A new step toward treating muscular dystrophy may lie in the discovery of a new form of a nervous system protein which in mutated forms causes the disease.
Louis M. Kunkel, professor of pediatrics and genetics at the Medical School, reports in Saturday's issue of Nature Genetics the discovery of a new form of dystrophin, present only in the peripheral nerve and Schwann cells. These cells protect the nerves and ensure impulse conduction.
"It's a short dystrophin...one fourth the normal size," Kunkel said, "but it has what we believe is the most important part of the protein." Kunkel said this "most important part" probably serves to anchor the full protein in the muscle cell.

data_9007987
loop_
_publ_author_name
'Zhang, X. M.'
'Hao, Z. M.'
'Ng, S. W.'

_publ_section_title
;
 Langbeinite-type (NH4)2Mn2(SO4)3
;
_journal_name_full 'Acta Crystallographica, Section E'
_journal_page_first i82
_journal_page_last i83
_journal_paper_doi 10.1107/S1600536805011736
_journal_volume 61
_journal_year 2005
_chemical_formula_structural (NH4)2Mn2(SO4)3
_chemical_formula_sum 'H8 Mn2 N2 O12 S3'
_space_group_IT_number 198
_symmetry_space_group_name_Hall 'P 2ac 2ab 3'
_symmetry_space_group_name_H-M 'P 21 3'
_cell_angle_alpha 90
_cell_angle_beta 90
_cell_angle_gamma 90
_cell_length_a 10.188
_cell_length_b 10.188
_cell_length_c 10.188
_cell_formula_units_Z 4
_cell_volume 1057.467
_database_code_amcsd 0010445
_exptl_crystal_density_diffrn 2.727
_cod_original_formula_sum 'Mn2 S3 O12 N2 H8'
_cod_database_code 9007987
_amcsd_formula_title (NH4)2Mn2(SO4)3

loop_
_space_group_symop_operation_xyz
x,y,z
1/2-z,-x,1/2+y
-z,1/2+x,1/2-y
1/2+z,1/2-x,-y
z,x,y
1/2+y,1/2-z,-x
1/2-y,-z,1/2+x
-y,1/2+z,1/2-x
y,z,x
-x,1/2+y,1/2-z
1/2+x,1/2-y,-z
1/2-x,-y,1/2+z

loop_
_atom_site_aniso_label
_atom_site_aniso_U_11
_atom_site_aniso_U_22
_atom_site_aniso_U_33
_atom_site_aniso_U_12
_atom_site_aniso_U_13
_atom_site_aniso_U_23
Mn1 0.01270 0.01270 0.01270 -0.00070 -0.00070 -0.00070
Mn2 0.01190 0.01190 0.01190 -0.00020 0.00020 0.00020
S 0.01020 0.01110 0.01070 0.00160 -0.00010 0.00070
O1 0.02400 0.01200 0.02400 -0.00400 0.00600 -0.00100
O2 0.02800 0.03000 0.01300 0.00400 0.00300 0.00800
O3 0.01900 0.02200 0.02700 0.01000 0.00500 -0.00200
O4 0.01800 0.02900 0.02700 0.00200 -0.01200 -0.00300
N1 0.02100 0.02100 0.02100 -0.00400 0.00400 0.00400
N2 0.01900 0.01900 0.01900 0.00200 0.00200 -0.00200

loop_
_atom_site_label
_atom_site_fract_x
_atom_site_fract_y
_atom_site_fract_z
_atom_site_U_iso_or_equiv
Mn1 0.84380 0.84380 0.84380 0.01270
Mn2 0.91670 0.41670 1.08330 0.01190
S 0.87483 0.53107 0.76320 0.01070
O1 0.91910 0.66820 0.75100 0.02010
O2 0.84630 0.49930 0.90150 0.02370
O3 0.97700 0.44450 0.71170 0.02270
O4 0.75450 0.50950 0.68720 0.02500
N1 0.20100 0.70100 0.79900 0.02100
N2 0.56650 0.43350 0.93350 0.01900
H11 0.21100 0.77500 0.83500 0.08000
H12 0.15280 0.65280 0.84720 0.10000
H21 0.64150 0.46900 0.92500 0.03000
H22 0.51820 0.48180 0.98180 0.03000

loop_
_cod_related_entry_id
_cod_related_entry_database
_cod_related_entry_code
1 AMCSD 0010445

This particular form of dystrophin is not usually affected in muscular dystrophy. If the protein were produced in large enough quantities it might be able to take over the functions of abnormal dystrophin present in muscular dystrophy, and partially counteract the effects of the disease.
Producing more of the new form of dystrophin would involve "turning on" its genes at higher levels.
Further study into this method is necessary, Kunkel said. "Generally, it's very hard to turn these on, but we can't say no until we know more," he said.